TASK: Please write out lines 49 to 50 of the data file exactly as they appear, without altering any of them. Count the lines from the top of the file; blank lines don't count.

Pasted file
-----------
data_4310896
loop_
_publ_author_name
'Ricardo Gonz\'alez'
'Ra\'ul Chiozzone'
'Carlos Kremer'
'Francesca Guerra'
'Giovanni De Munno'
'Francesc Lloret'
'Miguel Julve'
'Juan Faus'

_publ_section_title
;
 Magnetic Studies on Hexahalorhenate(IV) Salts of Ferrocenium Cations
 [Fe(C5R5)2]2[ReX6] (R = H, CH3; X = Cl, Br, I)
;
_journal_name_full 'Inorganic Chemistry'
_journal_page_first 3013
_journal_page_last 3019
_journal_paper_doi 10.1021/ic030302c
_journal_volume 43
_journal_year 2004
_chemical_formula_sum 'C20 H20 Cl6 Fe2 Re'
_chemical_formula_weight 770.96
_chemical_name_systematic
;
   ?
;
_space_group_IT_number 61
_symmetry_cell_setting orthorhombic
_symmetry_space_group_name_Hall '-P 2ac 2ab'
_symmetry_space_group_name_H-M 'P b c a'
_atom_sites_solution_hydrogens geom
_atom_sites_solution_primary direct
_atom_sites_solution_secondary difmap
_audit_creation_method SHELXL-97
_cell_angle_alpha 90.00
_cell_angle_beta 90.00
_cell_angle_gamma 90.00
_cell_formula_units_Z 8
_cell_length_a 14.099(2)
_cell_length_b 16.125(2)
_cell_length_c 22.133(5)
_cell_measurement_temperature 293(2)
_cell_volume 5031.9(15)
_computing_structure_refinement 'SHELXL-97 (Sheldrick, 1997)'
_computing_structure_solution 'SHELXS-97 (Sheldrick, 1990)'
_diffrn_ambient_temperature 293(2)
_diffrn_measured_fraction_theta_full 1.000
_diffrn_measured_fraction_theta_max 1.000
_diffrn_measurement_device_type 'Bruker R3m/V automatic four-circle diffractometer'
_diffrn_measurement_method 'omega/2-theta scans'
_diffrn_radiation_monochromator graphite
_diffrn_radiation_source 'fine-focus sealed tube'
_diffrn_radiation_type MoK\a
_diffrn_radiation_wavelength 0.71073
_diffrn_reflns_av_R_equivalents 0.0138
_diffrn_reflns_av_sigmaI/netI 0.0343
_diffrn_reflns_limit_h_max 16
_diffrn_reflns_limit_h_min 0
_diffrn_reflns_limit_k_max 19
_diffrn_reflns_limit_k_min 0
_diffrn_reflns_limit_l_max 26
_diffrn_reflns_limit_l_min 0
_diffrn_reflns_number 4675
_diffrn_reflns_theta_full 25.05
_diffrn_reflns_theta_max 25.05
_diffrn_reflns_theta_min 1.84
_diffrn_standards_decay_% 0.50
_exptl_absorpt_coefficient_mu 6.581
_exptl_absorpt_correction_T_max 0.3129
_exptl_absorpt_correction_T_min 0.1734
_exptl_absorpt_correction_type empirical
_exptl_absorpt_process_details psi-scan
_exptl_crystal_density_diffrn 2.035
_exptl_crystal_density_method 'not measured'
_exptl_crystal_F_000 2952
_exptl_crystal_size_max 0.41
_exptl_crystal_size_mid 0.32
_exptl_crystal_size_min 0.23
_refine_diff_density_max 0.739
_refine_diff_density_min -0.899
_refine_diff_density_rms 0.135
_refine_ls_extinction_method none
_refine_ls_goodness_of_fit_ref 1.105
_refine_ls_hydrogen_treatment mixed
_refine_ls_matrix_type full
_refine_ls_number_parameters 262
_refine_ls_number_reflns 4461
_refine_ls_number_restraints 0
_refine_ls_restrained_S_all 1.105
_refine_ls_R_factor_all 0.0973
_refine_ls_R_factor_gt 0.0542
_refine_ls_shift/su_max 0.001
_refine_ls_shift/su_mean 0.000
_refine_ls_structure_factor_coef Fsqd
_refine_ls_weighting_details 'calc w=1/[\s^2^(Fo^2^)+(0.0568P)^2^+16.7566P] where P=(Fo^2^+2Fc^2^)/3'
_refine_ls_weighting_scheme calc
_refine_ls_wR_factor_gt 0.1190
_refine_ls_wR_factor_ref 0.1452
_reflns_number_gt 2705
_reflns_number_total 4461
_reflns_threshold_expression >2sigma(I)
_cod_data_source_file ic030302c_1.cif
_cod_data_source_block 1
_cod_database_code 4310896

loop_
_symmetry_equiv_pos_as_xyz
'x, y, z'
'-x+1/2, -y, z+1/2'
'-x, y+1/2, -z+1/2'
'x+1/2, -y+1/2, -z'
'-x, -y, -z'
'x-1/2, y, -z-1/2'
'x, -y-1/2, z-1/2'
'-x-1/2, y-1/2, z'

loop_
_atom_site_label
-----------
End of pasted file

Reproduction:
_diffrn_measured_fraction_theta_full 1.000
_diffrn_measured_fraction_theta_max 1.000